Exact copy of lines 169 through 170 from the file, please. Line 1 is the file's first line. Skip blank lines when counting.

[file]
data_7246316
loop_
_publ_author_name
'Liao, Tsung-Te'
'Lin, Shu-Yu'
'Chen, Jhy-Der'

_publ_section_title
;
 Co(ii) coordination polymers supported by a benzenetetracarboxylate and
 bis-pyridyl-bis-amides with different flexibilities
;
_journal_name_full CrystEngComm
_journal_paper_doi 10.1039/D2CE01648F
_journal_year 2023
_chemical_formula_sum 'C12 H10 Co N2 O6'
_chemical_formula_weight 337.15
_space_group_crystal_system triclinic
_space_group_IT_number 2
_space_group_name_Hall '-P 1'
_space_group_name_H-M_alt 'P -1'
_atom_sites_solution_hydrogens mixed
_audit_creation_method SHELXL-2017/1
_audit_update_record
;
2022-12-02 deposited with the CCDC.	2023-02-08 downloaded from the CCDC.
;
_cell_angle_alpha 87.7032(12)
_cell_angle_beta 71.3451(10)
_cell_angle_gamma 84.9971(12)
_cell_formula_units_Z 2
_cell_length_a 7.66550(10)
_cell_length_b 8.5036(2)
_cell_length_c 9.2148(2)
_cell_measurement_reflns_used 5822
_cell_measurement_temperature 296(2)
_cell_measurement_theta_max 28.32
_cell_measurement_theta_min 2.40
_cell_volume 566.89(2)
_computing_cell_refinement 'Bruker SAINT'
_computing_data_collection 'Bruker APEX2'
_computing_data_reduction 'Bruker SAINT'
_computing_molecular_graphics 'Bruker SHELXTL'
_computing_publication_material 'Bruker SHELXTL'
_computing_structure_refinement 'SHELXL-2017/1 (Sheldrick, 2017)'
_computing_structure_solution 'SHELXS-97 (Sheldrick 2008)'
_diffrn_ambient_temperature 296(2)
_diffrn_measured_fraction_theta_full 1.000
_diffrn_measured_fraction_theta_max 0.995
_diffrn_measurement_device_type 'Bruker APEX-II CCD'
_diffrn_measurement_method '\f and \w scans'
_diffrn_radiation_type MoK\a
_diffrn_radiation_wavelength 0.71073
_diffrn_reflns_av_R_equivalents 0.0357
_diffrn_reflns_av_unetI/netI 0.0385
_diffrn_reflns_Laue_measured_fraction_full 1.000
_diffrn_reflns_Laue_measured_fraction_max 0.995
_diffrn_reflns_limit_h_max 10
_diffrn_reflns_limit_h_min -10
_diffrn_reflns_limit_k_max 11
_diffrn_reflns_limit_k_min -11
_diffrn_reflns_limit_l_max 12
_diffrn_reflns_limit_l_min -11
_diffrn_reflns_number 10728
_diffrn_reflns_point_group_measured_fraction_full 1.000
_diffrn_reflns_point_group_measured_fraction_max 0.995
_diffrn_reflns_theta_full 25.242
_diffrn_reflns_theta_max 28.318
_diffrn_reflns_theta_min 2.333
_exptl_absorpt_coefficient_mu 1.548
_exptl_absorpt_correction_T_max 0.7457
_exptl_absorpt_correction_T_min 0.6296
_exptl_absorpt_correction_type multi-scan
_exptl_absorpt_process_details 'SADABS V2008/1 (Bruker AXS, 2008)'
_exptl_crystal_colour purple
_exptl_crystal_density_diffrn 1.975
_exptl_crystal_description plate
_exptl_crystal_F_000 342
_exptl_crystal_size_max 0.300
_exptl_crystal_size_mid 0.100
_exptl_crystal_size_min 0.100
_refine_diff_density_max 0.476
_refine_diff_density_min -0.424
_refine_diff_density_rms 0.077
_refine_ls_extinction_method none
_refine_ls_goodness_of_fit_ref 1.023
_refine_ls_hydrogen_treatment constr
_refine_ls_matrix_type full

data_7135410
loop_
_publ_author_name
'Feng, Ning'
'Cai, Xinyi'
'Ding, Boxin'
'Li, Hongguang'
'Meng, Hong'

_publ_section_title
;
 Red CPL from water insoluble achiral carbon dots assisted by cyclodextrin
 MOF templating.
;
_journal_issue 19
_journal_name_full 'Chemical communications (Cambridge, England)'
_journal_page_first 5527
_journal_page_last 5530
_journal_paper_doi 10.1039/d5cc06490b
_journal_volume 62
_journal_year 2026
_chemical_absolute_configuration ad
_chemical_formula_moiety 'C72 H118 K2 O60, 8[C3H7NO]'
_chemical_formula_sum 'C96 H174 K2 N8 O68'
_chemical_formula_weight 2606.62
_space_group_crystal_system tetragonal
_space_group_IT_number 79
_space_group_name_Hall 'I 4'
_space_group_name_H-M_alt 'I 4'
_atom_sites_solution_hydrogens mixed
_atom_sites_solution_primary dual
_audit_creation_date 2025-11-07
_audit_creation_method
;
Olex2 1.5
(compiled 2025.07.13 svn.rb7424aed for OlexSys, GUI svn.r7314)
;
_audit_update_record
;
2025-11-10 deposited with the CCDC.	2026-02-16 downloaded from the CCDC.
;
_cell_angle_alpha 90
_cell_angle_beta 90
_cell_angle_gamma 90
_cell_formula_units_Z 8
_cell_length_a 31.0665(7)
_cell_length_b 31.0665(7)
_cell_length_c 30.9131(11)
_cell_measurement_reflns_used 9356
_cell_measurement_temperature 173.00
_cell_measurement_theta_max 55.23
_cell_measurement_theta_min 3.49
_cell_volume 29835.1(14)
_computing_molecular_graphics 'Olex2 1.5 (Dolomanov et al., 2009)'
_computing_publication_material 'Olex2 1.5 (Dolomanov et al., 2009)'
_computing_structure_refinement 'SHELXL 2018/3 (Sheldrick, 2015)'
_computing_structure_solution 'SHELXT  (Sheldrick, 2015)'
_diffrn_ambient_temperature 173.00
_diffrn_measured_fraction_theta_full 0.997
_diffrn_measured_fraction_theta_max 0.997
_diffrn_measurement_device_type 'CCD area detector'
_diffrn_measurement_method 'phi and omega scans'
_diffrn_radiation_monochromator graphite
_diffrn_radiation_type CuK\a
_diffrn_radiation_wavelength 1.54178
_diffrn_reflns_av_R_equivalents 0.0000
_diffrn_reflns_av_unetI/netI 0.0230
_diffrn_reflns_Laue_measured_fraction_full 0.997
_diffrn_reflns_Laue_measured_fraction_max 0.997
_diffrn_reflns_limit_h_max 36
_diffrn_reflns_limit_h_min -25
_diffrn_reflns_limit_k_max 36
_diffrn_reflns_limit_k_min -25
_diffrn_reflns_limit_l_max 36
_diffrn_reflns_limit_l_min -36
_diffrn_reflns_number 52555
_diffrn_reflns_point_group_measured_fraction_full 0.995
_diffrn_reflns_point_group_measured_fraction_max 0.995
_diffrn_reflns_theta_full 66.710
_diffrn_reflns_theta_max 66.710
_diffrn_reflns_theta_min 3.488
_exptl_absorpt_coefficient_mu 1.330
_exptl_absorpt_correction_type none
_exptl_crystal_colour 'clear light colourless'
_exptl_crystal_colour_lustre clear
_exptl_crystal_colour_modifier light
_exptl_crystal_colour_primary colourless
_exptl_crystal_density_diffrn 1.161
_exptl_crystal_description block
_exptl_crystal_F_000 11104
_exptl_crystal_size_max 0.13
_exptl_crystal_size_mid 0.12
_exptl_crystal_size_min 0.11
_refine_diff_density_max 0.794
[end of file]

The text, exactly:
_exptl_absorpt_correction_type none
_exptl_crystal_colour 'clear light colourless'